Mobile Technology Can Be Difference Maker For Humanitarian Aid

February 26, 2016

A selfie is easy to mock. ‘Narcissistic millennials only care about themselves.’ ‘Look at those stupid tourists and their selfie sticks.’ But for Alec Barton, founder & publisher at Developing Telecoms, a selfie for people like the Syrian refugees is a symbol of safety, a wink to loved ones back home. The image he put on the screen at Mobile World Congress during a forum on mobile and technology’s role in humanitarian aid was of a Syrian refugee taking a selfie with his group. The brief moment of happiness amongst the dread was “one of the most significant and moving images of the year.”
“These (refugee) selfies are about a simple and direct way to tell their family they are safe,” Barton said at MWC. “After safety, food, warmth and water, the next most important thing is the ability to communicate, which in reality means their mobile phone.”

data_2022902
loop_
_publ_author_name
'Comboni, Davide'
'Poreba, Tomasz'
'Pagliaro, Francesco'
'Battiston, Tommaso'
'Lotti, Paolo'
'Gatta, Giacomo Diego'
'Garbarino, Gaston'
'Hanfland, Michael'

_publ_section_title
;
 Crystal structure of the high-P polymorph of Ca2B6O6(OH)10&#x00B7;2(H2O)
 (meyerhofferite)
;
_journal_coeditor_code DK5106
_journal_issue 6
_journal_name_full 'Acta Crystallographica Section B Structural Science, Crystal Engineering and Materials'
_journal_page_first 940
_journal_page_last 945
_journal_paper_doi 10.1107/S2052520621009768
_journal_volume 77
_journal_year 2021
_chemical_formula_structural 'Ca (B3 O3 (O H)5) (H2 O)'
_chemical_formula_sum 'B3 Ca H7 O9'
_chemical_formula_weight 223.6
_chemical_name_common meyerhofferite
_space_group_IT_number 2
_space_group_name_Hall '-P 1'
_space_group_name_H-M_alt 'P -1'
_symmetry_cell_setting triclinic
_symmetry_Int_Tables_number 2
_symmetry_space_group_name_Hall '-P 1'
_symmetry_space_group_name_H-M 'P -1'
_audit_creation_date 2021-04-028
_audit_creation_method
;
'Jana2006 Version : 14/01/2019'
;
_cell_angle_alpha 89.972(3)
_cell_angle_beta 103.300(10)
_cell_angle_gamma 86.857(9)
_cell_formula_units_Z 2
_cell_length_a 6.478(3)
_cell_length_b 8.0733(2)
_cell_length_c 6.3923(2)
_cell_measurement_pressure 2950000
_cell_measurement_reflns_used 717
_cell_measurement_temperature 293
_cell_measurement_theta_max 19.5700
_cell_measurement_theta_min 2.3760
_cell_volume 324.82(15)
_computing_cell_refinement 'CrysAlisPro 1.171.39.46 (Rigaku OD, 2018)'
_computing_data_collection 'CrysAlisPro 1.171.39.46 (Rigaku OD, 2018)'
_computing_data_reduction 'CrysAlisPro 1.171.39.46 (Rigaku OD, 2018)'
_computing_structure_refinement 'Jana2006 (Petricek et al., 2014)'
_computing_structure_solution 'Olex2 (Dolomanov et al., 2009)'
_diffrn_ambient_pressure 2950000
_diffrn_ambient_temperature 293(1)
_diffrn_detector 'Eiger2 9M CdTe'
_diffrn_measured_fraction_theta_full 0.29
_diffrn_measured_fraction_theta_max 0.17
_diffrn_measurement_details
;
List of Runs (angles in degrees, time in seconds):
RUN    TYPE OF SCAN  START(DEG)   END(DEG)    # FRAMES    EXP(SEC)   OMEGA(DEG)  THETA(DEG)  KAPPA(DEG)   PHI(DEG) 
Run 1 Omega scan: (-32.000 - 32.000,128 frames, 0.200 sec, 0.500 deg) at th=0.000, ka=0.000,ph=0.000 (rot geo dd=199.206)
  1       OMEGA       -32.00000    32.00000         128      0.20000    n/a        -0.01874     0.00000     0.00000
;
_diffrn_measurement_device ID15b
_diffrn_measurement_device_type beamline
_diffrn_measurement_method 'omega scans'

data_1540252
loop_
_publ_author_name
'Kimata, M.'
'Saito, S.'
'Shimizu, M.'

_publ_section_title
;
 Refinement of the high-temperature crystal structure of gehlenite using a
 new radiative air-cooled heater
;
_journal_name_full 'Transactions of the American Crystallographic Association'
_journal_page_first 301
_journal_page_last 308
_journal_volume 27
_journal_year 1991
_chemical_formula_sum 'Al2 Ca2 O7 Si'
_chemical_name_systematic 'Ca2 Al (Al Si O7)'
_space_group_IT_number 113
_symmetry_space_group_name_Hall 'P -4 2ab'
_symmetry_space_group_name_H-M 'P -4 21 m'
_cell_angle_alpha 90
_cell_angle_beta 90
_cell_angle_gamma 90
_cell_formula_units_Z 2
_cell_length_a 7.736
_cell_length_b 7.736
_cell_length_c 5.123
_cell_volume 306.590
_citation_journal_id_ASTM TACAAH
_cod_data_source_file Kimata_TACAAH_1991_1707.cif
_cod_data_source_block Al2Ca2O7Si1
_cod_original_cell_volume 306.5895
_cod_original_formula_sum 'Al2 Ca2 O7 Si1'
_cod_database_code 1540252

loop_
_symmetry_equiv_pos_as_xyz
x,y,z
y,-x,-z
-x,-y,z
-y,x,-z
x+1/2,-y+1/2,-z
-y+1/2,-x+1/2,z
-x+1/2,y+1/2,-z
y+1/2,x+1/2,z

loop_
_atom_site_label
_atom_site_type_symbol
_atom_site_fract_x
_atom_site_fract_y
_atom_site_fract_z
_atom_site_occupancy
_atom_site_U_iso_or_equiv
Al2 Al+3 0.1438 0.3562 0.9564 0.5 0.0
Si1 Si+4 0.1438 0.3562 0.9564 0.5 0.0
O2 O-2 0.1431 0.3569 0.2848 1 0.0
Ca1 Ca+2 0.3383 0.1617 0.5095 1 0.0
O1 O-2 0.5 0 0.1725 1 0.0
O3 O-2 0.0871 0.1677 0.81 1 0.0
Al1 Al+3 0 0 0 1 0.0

Some of the first questions, he said, refugees ask when they get to a point is “‘where can I charge my mobile,’ ‘what network’ and ‘what’s the Wi-Fi password.’ Think about the significance of that.” “Even though communities as affected by crisis, people are still people,” Jacob Korenblum, CEO & Co-Founder of Souktel Digital Solutions, said at MWC. “They are still mobile users, they still have needs or desire that someone sitting in this room has. “People want to listen to music, take photos, do social.. it’s in fact a way of coping with the crisis surrounding them,” Korenblum said at MWC. For more:

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